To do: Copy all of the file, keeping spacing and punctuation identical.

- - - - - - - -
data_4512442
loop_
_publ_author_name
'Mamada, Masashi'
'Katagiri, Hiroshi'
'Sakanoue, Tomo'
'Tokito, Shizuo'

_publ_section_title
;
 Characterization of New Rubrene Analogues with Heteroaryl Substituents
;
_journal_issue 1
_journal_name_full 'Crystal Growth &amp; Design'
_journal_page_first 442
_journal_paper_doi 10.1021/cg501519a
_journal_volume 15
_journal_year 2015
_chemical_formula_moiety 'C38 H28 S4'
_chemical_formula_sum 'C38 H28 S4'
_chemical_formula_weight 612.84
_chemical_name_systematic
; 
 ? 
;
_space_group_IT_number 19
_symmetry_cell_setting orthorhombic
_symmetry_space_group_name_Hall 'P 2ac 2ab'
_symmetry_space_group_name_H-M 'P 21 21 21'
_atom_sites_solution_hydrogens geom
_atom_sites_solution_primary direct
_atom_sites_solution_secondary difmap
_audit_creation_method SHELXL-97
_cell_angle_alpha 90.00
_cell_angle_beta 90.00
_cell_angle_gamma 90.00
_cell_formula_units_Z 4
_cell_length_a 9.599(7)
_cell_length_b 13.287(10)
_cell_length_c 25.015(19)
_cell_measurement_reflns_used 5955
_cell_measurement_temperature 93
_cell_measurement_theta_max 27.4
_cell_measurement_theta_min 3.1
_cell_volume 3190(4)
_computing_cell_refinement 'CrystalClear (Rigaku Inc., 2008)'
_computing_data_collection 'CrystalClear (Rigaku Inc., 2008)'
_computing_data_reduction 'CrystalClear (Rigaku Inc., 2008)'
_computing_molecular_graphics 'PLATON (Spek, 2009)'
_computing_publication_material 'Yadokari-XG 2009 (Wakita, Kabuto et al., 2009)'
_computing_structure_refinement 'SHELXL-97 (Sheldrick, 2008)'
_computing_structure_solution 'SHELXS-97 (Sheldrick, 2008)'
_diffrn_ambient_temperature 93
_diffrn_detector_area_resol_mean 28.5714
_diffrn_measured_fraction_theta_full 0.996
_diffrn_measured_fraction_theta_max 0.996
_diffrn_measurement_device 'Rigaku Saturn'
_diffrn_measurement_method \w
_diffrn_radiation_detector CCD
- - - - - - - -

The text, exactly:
data_4512442
loop_
_publ_author_name
'Mamada, Masashi'
'Katagiri, Hiroshi'
'Sakanoue, Tomo'
'Tokito, Shizuo'

_publ_section_title
;
 Characterization of New Rubrene Analogues with Heteroaryl Substituents
;
_journal_issue 1
_journal_name_full 'Crystal Growth &amp; Design'
_journal_page_first 442
_journal_paper_doi 10.1021/cg501519a
_journal_volume 15
_journal_year 2015
_chemical_formula_moiety 'C38 H28 S4'
_chemical_formula_sum 'C38 H28 S4'
_chemical_formula_weight 612.84
_chemical_name_systematic
; 
 ? 
;
_space_group_IT_number 19
_symmetry_cell_setting orthorhombic
_symmetry_space_group_name_Hall 'P 2ac 2ab'
_symmetry_space_group_name_H-M 'P 21 21 21'
_atom_sites_solution_hydrogens geom
_atom_sites_solution_primary direct
_atom_sites_solution_secondary difmap
_audit_creation_method SHELXL-97
_cell_angle_alpha 90.00
_cell_angle_beta 90.00
_cell_angle_gamma 90.00
_cell_formula_units_Z 4
_cell_length_a 9.599(7)
_cell_length_b 13.287(10)
_cell_length_c 25.015(19)
_cell_measurement_reflns_used 5955
_cell_measurement_temperature 93
_cell_measurement_theta_max 27.4
_cell_measurement_theta_min 3.1
_cell_volume 3190(4)
_computing_cell_refinement 'CrystalClear (Rigaku Inc., 2008)'
_computing_data_collection 'CrystalClear (Rigaku Inc., 2008)'
_computing_data_reduction 'CrystalClear (Rigaku Inc., 2008)'
_computing_molecular_graphics 'PLATON (Spek, 2009)'
_computing_publication_material 'Yadokari-XG 2009 (Wakita, Kabuto et al., 2009)'
_computing_structure_refinement 'SHELXL-97 (Sheldrick, 2008)'
_computing_structure_solution 'SHELXS-97 (Sheldrick, 2008)'
_diffrn_ambient_temperature 93
_diffrn_detector_area_resol_mean 28.5714
_diffrn_measured_fraction_theta_full 0.996
_diffrn_measured_fraction_theta_max 0.996
_diffrn_measurement_device 'Rigaku Saturn'
_diffrn_measurement_method \w
_diffrn_radiation_detector CCD